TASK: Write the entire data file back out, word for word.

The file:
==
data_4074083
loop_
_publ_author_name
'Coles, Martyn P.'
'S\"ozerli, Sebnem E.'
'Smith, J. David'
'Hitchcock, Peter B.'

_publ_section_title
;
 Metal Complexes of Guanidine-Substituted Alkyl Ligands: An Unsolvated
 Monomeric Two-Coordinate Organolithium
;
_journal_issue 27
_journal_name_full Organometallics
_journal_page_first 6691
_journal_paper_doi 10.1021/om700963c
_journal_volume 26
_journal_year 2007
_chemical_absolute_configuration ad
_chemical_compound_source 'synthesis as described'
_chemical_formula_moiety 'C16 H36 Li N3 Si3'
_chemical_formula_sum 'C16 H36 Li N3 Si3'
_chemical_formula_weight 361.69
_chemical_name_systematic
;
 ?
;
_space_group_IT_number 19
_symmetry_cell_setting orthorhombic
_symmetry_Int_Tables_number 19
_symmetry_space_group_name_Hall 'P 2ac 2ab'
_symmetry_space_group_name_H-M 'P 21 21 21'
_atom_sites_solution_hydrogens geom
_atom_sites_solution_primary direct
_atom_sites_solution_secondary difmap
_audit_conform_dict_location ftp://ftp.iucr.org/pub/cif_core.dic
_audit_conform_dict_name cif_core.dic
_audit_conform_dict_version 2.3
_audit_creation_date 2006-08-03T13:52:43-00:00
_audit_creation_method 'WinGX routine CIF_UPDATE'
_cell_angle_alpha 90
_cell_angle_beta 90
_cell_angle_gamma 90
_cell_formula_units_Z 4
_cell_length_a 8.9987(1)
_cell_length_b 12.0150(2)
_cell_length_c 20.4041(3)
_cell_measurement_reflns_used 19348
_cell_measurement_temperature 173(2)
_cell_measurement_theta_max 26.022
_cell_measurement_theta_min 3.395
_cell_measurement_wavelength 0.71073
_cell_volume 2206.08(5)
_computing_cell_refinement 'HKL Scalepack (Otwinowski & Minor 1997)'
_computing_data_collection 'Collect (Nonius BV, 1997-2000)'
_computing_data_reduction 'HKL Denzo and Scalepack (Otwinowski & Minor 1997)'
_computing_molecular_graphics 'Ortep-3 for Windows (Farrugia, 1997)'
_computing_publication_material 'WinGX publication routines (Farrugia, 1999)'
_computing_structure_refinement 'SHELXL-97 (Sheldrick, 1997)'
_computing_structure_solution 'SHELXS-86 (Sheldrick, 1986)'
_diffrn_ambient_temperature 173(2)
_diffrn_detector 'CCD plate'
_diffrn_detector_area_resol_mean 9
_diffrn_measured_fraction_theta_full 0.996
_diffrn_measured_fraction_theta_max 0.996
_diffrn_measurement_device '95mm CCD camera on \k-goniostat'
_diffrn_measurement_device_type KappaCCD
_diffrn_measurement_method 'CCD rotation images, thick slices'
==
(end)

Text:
data_4074083
loop_
_publ_author_name
'Coles, Martyn P.'
'S\"ozerli, Sebnem E.'
'Smith, J. David'
'Hitchcock, Peter B.'

_publ_section_title
;
 Metal Complexes of Guanidine-Substituted Alkyl Ligands: An Unsolvated
 Monomeric Two-Coordinate Organolithium
;
_journal_issue 27
_journal_name_full Organometallics
_journal_page_first 6691
_journal_paper_doi 10.1021/om700963c
_journal_volume 26
_journal_year 2007
_chemical_absolute_configuration ad
_chemical_compound_source 'synthesis as described'
_chemical_formula_moiety 'C16 H36 Li N3 Si3'
_chemical_formula_sum 'C16 H36 Li N3 Si3'
_chemical_formula_weight 361.69
_chemical_name_systematic
;
 ?
;
_space_group_IT_number 19
_symmetry_cell_setting orthorhombic
_symmetry_Int_Tables_number 19
_symmetry_space_group_name_Hall 'P 2ac 2ab'
_symmetry_space_group_name_H-M 'P 21 21 21'
_atom_sites_solution_hydrogens geom
_atom_sites_solution_primary direct
_atom_sites_solution_secondary difmap
_audit_conform_dict_location ftp://ftp.iucr.org/pub/cif_core.dic
_audit_conform_dict_name cif_core.dic
_audit_conform_dict_version 2.3
_audit_creation_date 2006-08-03T13:52:43-00:00
_audit_creation_method 'WinGX routine CIF_UPDATE'
_cell_angle_alpha 90
_cell_angle_beta 90
_cell_angle_gamma 90
_cell_formula_units_Z 4
_cell_length_a 8.9987(1)
_cell_length_b 12.0150(2)
_cell_length_c 20.4041(3)
_cell_measurement_reflns_used 19348
_cell_measurement_temperature 173(2)
_cell_measurement_theta_max 26.022
_cell_measurement_theta_min 3.395
_cell_measurement_wavelength 0.71073
_cell_volume 2206.08(5)
_computing_cell_refinement 'HKL Scalepack (Otwinowski & Minor 1997)'
_computing_data_collection 'Collect (Nonius BV, 1997-2000)'
_computing_data_reduction 'HKL Denzo and Scalepack (Otwinowski & Minor 1997)'
_computing_molecular_graphics 'Ortep-3 for Windows (Farrugia, 1997)'
_computing_publication_material 'WinGX publication routines (Farrugia, 1999)'
_computing_structure_refinement 'SHELXL-97 (Sheldrick, 1997)'
_computing_structure_solution 'SHELXS-86 (Sheldrick, 1986)'
_diffrn_ambient_temperature 173(2)
_diffrn_detector 'CCD plate'
_diffrn_detector_area_resol_mean 9
_diffrn_measured_fraction_theta_full 0.996
_diffrn_measured_fraction_theta_max 0.996
_diffrn_measurement_device '95mm CCD camera on \k-goniostat'
_diffrn_measurement_device_type KappaCCD
_diffrn_measurement_method 'CCD rotation images, thick slices'